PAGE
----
Contain Yourself: Join in the Revival of Container Gardening
Container Gardens are Ideal for Small Spaces -- or for Having a Pretty Garden without Investing Lots of Time
An assortment of attractive containers is perfect for small spaces and a great solution for water conservation.
Collin County Master Gardeners Association
As homes get bigger and yards get smaller, and with more people leasing homes or living in apartments these days, the container gardening trend has revived itself!
Container gardens are ideal for small spaces. They can be grown where traditional gardens are not possible – apartment balconies, small courtyards, decks, patios, and areas with poor soil.
They are ideal for renters, people with limited mobility or those with limited time to care for a large landscape. They are perfect for beginning gardeners intimidated by large landscape projects.
Container gardens are also great for advanced gardeners who are interested in showcasing particular plants or gardening skills.
What is a good container for gardening?
The sky is the limit, depending on the type of plants you want in the container – and the design of the container itself.
If you prefer a rustic style, then cast-iron tubs, whiskey barrels and even old tires make for unique containers.
If a modern style is preferred, then more contemporary containers made from concrete, fiberglass, plastic, metal and terracotta might be considered. Traditional pots made of ceramic and clay are also nice choices.
Potting soil mixes are highly recommended whether you mix your own or buy it ready-made in a store. Dirt from your garden is not recommended for container plants!
Potting soil should be free from weed seeds, insects and disease organisms. The ideal potting mix retains water, yet is porous enough to drain properly.
Most commercial potting mixes contain ingredients such as vermiculite, perlite, compost and sphagnum peat moss. When buying potting soil mixes at the store, stay away from old bags that have been sitting around, as they may bear soil-borne diseases. Be cautious of using any potting soil from a previous growing season. Look for mixes that include time-release fertilizers and expanded shale, as well as coconut coir.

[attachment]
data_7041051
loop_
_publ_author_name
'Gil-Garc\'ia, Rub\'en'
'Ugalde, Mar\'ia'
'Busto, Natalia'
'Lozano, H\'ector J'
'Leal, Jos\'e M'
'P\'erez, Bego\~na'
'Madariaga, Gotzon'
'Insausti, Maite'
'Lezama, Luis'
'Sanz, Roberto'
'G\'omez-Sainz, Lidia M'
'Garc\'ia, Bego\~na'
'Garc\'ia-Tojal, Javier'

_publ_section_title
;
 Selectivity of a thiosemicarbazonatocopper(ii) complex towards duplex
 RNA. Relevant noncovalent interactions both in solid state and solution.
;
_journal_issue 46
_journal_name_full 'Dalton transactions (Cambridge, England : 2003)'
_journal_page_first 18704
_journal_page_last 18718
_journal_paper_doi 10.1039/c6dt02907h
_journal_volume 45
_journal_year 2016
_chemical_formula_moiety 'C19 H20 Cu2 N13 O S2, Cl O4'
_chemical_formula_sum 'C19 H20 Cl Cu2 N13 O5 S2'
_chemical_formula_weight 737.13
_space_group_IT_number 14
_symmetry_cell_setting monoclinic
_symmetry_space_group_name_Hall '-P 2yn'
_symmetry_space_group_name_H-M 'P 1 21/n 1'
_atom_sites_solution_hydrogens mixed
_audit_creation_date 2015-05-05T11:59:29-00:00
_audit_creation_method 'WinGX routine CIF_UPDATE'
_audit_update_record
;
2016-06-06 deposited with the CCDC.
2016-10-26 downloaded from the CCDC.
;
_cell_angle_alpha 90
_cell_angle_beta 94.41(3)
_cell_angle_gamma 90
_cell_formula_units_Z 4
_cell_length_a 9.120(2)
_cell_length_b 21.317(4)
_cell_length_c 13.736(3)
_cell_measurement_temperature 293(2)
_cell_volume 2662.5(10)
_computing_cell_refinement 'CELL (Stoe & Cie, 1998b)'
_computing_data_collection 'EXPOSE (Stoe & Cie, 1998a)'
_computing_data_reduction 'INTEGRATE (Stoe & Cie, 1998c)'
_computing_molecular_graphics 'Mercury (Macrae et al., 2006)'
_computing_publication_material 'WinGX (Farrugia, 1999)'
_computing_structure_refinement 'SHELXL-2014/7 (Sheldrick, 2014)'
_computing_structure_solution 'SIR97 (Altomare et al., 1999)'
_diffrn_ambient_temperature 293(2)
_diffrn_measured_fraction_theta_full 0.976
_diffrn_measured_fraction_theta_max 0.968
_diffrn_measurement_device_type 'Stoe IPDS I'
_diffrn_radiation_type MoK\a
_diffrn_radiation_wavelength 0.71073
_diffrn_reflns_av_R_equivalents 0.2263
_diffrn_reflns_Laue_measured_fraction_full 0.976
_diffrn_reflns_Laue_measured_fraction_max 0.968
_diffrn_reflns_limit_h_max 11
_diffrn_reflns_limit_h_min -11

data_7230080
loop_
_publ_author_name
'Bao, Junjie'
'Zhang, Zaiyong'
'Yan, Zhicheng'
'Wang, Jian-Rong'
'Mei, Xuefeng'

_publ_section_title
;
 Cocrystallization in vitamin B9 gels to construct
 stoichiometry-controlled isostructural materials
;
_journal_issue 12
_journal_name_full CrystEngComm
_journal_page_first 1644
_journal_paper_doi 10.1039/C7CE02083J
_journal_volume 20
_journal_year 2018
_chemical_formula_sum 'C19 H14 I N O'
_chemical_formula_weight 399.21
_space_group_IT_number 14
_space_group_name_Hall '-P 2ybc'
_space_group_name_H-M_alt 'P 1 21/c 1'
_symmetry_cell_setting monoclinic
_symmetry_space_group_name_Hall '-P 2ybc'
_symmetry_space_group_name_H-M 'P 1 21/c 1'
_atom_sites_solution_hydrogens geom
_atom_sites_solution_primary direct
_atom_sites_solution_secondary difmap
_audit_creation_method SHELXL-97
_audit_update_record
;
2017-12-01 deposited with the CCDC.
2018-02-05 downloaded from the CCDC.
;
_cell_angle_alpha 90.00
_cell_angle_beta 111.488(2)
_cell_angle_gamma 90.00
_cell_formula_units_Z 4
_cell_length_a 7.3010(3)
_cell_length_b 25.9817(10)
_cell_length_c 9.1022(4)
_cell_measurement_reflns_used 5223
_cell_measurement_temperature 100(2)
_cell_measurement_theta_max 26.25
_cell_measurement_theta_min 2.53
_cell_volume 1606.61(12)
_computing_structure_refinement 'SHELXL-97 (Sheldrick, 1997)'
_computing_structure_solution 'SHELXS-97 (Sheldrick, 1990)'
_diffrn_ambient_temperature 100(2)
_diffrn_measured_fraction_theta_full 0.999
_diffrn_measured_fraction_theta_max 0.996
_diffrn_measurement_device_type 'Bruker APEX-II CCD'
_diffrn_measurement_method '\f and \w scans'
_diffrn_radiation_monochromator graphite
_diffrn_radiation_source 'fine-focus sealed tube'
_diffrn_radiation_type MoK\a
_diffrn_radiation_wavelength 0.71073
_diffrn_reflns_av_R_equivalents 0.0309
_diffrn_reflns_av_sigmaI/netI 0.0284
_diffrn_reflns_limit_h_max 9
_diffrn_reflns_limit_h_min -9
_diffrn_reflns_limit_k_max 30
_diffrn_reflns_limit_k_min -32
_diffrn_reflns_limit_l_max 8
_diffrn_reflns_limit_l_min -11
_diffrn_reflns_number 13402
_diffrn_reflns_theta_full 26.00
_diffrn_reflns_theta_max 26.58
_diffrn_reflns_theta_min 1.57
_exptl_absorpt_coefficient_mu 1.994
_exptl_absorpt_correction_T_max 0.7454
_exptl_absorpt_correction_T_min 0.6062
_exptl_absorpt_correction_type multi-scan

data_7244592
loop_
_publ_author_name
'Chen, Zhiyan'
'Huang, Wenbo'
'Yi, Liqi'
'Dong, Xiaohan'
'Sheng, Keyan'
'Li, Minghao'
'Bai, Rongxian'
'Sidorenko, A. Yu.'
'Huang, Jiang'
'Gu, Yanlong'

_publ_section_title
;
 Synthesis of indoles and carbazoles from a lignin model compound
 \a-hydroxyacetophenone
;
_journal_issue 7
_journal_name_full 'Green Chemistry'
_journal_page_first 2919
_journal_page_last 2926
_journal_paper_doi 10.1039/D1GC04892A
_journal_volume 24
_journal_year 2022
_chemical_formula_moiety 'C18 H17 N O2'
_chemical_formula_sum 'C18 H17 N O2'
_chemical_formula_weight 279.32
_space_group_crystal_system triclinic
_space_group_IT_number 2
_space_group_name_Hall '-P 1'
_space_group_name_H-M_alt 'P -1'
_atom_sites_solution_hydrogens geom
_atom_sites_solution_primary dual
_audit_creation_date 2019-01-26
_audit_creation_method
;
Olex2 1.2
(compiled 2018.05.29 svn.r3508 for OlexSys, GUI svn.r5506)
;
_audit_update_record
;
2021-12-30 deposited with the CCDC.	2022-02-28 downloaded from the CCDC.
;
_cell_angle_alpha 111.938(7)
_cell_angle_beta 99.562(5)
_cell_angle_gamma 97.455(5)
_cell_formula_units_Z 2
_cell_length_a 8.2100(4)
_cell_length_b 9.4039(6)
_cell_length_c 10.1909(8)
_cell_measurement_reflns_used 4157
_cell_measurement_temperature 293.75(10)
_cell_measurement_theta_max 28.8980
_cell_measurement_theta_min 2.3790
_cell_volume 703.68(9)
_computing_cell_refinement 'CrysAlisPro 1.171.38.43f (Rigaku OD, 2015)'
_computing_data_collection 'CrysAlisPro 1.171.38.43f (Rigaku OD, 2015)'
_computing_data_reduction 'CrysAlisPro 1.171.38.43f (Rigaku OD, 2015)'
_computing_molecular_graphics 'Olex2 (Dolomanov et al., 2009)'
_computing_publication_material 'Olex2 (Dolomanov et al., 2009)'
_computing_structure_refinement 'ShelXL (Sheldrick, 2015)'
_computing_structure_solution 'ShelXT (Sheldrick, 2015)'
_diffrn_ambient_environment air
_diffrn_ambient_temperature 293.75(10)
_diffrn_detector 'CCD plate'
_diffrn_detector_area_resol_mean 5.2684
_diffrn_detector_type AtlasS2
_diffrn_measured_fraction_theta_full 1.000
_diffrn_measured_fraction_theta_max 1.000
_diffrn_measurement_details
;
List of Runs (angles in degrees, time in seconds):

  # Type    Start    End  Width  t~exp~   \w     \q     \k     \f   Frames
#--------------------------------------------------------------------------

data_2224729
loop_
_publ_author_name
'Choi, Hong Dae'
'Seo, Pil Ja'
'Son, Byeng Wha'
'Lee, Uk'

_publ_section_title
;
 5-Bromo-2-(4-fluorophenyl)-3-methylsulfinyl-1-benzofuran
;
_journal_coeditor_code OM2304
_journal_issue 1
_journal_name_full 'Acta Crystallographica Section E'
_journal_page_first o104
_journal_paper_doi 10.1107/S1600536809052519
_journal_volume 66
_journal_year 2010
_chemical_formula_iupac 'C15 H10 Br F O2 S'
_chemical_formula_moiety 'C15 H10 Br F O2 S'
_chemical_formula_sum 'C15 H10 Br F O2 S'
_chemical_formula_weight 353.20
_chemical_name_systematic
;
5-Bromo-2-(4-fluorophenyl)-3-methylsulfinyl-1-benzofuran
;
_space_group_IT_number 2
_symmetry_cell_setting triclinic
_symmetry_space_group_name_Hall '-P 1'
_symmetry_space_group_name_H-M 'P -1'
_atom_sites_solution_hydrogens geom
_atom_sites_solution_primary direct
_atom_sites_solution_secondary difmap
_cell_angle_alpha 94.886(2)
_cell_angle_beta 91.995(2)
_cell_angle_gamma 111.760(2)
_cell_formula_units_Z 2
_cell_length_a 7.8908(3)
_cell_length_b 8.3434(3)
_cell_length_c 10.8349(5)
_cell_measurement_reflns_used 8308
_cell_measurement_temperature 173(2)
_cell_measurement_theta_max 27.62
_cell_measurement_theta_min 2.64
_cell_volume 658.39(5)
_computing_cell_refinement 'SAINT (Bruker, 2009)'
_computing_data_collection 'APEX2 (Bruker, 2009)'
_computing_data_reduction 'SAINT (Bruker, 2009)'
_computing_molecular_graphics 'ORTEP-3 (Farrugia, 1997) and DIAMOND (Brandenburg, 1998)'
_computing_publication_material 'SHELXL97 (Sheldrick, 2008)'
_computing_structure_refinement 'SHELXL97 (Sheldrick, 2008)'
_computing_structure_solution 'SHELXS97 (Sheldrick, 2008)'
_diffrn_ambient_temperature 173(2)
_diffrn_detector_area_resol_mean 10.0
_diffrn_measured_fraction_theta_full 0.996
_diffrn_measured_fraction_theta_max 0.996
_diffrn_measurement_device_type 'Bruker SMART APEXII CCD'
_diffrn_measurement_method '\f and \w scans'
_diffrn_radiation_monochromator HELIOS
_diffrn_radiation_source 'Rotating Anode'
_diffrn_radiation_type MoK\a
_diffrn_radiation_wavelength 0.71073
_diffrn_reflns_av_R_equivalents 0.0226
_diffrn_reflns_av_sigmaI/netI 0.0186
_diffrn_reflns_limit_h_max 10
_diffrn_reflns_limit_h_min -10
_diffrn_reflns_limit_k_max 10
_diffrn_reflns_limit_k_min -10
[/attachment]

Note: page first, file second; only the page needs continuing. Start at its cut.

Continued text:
For large pots planted with shallow-rooted plants, you can reduce the weight and save money on soil mix by filling the void with other products, including empty plastic bottles, lava rock and upside-down containers placed in the larger pot.
Always leave about one inch from the top of the soil to the rim of the pot to water without overflowing. Surround the roots with enough soil to ensure they won’t dry out. For additional water retention, you can add sphagnum moss around the inside of the container.
When planting a container using multiple plants, choose plants with similar needs, such as water, light and temperature tolerances. Typically, popular choices for container plants are annuals (they will not grow back next season). Recently perennials have made a huge impact on container gardening trends with spectacular results.
It is often said that “there are no rules” when it comes to designing container gardens. With a compact amount of space, you can create spectacular displays of color and texture. Common design techniques recommend placing taller, bolder plants in the center, followed by medium-sized plants.
The plants on the rim may flow over the edge. This technique is sometimes called “a filler and a spiller.” The plant selection is based on how much attention you want to give your container gardens.
Ornamental grasses, vegetables, herbs and succulents are ideal to start with. Get creative and whimsical with objects like tea cups, old boots, old lunch boxes, briefcases, wheelbarrows or any creative item laying around that will provide proper drainage when holes are added to the bottom of the container.
Almost all container plants require daily watering, even twice daily in the hot summer. Water slowly, totally drenching the plant until you see water pouring out of the bottom. Because of such watering, most nutrients and fertilizers that came with the soil will quickly become diluted and wash away. A helpful hint is to add liquid seaweed or fish emulsion. Too much watering is just as bad as not enough water. A sign of overwatering is yellowing of the leaves or leaf drop (sometimes it appears to look wilted, as if it has not had enough water). Do a finger test on the soil.
Here are a few tips for responsible watering of your container garden:
- Choose larger containers; they require less frequent watering.
- Avoid dark containers; they evaporate moisture in sunlight faster than lighter colors.
- Mulch the surface of the soil to reduce water loss.
- Provide as much shade as can be tolerated during the hottest time of the day.
- Combine plants with similar light and water requirements.
- Select plants that are drought-tolerant; succulents are a good place to start.
- Place saucers under pots to reclaim water for reuse.
About the author: Michael O’Keefe is president of local garden center Creative by Nature, Inc.